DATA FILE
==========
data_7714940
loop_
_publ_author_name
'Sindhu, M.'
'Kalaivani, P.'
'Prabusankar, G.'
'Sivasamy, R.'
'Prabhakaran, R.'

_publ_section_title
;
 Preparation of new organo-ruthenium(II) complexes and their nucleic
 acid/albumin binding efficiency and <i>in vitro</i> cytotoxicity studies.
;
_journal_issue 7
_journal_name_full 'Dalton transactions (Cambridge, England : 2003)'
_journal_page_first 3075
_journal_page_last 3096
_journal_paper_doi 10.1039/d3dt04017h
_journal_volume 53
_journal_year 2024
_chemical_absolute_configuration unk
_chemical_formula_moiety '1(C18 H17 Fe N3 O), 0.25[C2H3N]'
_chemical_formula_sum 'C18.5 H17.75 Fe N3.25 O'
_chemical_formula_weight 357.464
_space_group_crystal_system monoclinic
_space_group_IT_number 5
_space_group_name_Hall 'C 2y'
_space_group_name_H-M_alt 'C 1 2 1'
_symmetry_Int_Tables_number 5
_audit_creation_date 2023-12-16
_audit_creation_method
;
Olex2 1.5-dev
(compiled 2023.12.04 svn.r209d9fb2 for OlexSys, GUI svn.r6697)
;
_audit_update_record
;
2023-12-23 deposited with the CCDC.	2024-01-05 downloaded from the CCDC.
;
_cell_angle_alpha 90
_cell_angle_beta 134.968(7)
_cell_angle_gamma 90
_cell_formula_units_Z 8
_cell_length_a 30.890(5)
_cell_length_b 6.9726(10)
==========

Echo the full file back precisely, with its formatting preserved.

data_7714940
loop_
_publ_author_name
'Sindhu, M.'
'Kalaivani, P.'
'Prabusankar, G.'
'Sivasamy, R.'
'Prabhakaran, R.'

_publ_section_title
;
 Preparation of new organo-ruthenium(II) complexes and their nucleic
 acid/albumin binding efficiency and <i>in vitro</i> cytotoxicity studies.
;
_journal_issue 7
_journal_name_full 'Dalton transactions (Cambridge, England : 2003)'
_journal_page_first 3075
_journal_page_last 3096
_journal_paper_doi 10.1039/d3dt04017h
_journal_volume 53
_journal_year 2024
_chemical_absolute_configuration unk
_chemical_formula_moiety '1(C18 H17 Fe N3 O), 0.25[C2H3N]'
_chemical_formula_sum 'C18.5 H17.75 Fe N3.25 O'
_chemical_formula_weight 357.464
_space_group_crystal_system monoclinic
_space_group_IT_number 5
_space_group_name_Hall 'C 2y'
_space_group_name_H-M_alt 'C 1 2 1'
_symmetry_Int_Tables_number 5
_audit_creation_date 2023-12-16
_audit_creation_method
;
Olex2 1.5-dev
(compiled 2023.12.04 svn.r209d9fb2 for OlexSys, GUI svn.r6697)
;
_audit_update_record
;
2023-12-23 deposited with the CCDC.	2024-01-05 downloaded from the CCDC.
;
_cell_angle_alpha 90
_cell_angle_beta 134.968(7)
_cell_angle_gamma 90
_cell_formula_units_Z 8
_cell_length_a 30.890(5)
_cell_length_b 6.9726(10)